Come autumn and the Oktoberfest, we'll only be here for the beer. But go now instead, and you will be able to enjoy Bavaria's favourite beverage in relative



As one of Europe's most attractive cities, Munich is a year-round destination, but is worth a visit at this time of year because most of the tourists tend not to arrive in great numbers until the spring. It can often get very cold during the winter, but there are plenty of indoor attractions. Summer gets pretty crowded, and unless you deliberately want to go to the Oktoberfest - which begins in September - the autumn is best avoided as the hotels tend to get booked up far in advance.


The only no-frills option Go (08456 054321; has fares from Stansted starting at pounds 40 return, although you must book by next Tuesday (and pay a pounds 5 surcharge if you book by phone). BA flies from Gatwick, Heathrow and Birmingham, while Lufthansa has flights from Heathrow, Stansted and Manchester, but prices are much higher.

The international Franz-Josef-Strauss airport, which opened about five years ago, is the latest thing in airport design, but it is inconveniently located about 20 miles from central Munich. Take the S-bahn train into the city centre; there are three departures an hour for most of the day.


Much of Munich is modern, since the city suffered badly from the bombing during the Second World War, but if you want to stay somewhere with a bit of the atmosphere of old Bavaria, try the Platzl Hotel (1) in Sparkassenstrasse (00 4989 237030). Single rooms start at DM245 per night, including breakfast; doubles start at DM320, going up to DM440 for a luxury room. The hotel has been restored, but the restaurant, with its cellar-like atmosphere, gives you an idea of what it was originally like. The Daniel (2), on Sonnenstrasse (00 4989 554 945) is equally central but slightly more modestly priced, with singles starting at DM142, and doubles at DM193.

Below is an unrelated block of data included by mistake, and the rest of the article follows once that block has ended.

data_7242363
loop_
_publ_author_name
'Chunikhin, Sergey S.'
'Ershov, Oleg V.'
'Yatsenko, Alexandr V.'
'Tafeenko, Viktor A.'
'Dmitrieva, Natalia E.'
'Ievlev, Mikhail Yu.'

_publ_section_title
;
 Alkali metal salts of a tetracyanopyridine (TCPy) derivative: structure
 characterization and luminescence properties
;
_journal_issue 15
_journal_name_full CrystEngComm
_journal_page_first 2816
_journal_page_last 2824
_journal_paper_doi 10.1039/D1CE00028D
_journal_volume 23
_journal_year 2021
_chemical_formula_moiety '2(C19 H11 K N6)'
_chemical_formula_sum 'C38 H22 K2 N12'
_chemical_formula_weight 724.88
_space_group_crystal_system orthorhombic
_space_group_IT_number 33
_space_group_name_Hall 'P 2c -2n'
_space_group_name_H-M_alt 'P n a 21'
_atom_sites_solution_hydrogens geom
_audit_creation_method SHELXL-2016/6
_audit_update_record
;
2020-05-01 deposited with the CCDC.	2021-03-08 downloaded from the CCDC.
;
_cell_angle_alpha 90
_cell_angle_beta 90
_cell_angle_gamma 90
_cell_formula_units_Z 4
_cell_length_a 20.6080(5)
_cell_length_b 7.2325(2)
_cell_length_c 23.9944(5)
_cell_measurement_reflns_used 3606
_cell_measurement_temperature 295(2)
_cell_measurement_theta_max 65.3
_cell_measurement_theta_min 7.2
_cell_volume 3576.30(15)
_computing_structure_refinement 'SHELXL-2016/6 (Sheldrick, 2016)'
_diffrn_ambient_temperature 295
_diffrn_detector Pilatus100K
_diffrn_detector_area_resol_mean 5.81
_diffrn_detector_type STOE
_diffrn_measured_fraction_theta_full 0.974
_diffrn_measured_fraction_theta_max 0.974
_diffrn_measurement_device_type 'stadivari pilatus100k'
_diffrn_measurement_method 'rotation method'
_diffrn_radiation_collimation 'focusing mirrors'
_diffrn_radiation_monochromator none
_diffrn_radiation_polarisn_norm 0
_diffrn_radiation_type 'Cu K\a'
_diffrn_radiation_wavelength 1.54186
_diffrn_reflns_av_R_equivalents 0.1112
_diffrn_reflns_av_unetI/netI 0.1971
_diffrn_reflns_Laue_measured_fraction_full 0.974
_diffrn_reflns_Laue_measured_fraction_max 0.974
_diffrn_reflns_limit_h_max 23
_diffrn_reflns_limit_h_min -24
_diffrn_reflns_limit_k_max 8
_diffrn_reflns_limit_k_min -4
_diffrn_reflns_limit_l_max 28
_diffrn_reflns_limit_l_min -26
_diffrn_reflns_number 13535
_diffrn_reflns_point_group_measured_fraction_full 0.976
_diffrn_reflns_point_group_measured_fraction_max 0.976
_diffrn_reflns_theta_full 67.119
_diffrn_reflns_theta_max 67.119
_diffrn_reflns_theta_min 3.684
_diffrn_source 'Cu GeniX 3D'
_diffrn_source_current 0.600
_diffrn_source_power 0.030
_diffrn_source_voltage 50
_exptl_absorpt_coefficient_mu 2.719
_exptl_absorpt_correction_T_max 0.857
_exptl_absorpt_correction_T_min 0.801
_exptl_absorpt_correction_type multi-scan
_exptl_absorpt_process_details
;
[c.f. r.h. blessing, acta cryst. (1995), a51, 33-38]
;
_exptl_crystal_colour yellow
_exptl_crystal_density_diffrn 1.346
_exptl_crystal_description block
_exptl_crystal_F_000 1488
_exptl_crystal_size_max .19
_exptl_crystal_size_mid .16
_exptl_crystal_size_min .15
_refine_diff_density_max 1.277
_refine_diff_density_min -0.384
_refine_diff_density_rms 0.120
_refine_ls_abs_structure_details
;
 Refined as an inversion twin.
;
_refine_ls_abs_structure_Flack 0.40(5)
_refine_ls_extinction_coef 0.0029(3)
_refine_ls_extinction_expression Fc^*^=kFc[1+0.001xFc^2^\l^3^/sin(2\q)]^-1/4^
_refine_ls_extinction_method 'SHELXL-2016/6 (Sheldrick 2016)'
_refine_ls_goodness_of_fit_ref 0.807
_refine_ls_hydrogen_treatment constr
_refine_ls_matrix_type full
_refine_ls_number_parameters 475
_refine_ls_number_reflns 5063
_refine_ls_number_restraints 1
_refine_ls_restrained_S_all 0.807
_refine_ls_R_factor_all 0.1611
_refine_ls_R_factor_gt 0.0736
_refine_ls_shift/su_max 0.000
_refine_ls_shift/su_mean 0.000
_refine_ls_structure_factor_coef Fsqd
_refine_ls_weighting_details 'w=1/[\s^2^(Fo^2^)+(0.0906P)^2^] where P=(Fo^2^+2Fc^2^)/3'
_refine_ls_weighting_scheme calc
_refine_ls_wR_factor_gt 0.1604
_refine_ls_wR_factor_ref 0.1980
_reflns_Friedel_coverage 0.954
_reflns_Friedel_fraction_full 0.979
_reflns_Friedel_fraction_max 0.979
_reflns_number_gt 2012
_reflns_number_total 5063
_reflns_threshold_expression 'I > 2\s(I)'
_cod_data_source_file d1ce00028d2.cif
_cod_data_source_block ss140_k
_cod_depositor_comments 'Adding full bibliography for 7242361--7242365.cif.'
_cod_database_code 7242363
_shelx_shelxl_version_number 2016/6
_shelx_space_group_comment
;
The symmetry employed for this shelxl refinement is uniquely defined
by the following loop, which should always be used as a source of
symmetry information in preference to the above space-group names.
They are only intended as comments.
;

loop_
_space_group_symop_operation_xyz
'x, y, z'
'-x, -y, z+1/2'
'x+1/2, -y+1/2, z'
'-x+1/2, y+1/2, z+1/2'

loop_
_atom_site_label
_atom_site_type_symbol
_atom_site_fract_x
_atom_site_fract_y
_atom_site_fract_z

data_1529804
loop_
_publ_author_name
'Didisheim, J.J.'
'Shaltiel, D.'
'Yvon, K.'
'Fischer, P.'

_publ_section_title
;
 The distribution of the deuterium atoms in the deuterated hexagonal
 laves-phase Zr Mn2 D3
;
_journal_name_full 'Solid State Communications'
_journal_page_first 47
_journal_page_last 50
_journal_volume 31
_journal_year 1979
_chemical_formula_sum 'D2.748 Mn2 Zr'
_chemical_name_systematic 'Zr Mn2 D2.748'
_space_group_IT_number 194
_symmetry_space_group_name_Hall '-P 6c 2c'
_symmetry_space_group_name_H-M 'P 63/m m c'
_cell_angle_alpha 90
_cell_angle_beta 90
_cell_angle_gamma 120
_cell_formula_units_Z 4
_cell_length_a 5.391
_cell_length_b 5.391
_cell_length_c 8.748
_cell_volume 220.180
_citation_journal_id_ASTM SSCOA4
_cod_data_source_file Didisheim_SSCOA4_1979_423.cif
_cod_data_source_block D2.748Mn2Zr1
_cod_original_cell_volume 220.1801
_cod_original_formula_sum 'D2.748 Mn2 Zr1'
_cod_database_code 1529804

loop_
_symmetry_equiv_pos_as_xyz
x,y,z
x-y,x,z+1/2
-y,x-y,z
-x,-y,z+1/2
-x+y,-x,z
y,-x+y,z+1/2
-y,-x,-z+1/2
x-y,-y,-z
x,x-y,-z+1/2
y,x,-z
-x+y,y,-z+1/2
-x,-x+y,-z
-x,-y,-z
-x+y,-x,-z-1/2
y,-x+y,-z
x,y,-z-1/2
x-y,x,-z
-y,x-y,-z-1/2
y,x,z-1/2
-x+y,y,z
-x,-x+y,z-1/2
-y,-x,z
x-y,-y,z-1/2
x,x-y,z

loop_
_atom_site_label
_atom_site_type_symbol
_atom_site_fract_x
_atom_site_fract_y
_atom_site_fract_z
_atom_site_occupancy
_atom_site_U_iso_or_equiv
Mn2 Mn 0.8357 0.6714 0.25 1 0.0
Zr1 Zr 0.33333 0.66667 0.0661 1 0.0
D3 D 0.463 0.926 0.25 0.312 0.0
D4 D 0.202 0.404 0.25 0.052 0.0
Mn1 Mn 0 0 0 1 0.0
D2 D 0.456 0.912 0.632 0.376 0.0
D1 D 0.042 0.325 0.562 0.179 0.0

Munich sprawls in an ungainly fashion, but most of the interesting sights are in a relatively small area on the left bank of the river Isar, between the water and the railway station. The heart of the city is the Marienplatz (3), an attractive square with a fountain in the middle, where street musicians often entertain the tourists and shoppers passing by. The historic centre is enclosed by a ring road that pretty much follows the route of the old city walls.


The Aldstadt, or old town, which is largely pedestrianised, is the place to begin exploring. Start in the Marienplatz, with its Rathaus (4); then head down Im Tal, which leads to the Isator (5), one of the original city gates. You will pass the Altes Rathaus (6), or old Town Hall, which has been rebuilt since the war. Turn left and you will reach the Residenz, (7) built in the 16th and 17th centuries as a royal palace.


Most German shops close earlier at weekends than they do during the rest of the week, but Munich is better than many in this respect. The majority of retail outlets are open until 4pm on Saturday, although they then remain closed until Monday morning. Despite this, there are plenty of shopping opportunities in Munich, with several department stores around the pedestrian streets in the old part of the city. If you are interested in something more authentic than a designer shop, get up early enough in the morning to go to the Viktualienmarkt (11), which is one of the most interesting food markets in central Europe.